This week I’m busy finishing up my first round of edits to Midsummer Night’s Mischief. My revised manuscript is due to my editor, Martin, on Monday. So, I thought I’d take just a minute and explain how the editing process works—or, how it’s working for me, anyway.
First, though, I must say I’m still over the moon to even HAVE an editor in the first place. When I was in high school and college, I loved getting feedback from my teachers.* As an English major, I wrote lots of papers. And when they were returned, I always appreciated seeing comments in the margins. It was good to receive even small bits of praise, validating that I was on the right track. I even liked the constructive criticism. I just wanted to do well and get* better.
One of the cool things about having an editor now, is that I know right off the bat he’s in my corner. I know he already understands where I’m coming from and likes my approach—otherwise he wouldn’t even be my editor!
See, the way it works is that agents pitch books to individual editors at publishing houses—just like authors send queries to individual literary agents, rather than their agencies. You might find a company that seems compatible with your book, but you still have to choose one person within that company to send your query. My agent, Rachel, thought Martin might like my series (based on other books he’s acquired), so she pitched my book directly to him.
The fact that Martin made me an offer for a three-book deal proves he’s fully on board. (Yippee!) So, I know all his edits are meant to make the end product that much stronger.
So, how does an editor edit a manuscript? I imagine all editors have their own styles and preferences, but Martin has a two-pronged method. He sends an email with bulleted notes explaining bigger-picture changes he would like. And he sends the manuscript in a Word document, in track changes mode, showing smaller changes he’s made such as grammar and punctuation. The document also includes quick-fix suggestions, questions, and comments in the margins. (Yay comments!)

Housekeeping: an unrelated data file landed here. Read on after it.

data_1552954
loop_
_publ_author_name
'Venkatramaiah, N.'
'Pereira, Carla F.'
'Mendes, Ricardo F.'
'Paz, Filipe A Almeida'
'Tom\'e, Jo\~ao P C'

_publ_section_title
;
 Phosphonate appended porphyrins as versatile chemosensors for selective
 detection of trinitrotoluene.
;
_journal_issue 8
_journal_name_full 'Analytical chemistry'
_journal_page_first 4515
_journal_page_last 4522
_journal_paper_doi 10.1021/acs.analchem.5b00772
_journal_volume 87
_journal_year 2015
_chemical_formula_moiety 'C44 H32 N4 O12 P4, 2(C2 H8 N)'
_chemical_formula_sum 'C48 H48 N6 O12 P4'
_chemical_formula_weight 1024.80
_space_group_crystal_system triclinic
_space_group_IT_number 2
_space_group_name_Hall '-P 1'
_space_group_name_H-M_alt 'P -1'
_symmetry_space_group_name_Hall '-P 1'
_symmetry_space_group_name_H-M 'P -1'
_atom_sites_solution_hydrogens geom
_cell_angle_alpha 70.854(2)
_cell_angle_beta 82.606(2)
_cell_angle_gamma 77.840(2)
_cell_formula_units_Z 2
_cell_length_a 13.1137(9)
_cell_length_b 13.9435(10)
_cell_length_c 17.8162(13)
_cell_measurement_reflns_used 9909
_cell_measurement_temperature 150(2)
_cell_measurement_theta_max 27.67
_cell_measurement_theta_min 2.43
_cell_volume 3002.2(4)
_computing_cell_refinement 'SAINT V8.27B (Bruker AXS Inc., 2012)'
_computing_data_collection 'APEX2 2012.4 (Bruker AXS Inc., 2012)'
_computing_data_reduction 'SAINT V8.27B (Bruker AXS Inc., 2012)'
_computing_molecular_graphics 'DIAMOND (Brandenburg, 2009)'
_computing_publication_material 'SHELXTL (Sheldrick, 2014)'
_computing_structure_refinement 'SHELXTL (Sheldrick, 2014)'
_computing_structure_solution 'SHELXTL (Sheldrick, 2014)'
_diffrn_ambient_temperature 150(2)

We also had a phone call before he sent me the email, since this was my first time receiving editorial notes from him. He explained the process, as well as his reasoning behind some of the suggested changes. For example, he asked me to cut a couple of minor characters who weren’t necessary to the story in order to make some scenes less crowded. He also asked me to expand a few scenes.
As for my process, after reading through all of Martin’s notes and comments, I started at the top of the manuscript and started working through his suggestions one by one. A lot of the changes were really easy to make, such as adding a clarifying detail or choosing a different word to avoid repetition. In many cases, Martin had already made the edit, explaining in a comment why he did so.
For the bigger changes, I either typed them right in the manuscript or else drafted the new content in another document and then pasted it into the original. Of course, I kept track changes on so Martin can see everything that’s deleted and added.
All in all, the edits were really not that major: An explanation here, a hint there, a couple new scenes, and a lot of little tweaks.
After Martin completes his review, he’ll send the manuscript to the production editor and then the copy editor. I’ll get to see the manuscript two more times--once, for a two-week period, to answer any questions the copy editor has for me. And, later, I’ll have a chance to see the page proofs, which are what the physical book pages will look like. That will be my final opportunity to check for any typos.
I’m curious to know-- have other writers had similar experiences? And, as always, I’m happy to answer any questions!
Now, back to work!
* Every time I write the word “get,” I still hear my 11th grade Honor’s English teacher, Mrs. Wheeler, saying to find another word. In her class, “get” was considered lazy and wasn’t even a valid word. But, I’m using it purposefully here to keep my blog lighter and less formal. Get it? (Sorry, Mrs. Wheeler!)
A nature-loving, mystery-reading, magic-seeking, daydreaming kinda gal, Jennifer is the author of the Wiccan Wheel Mysteries.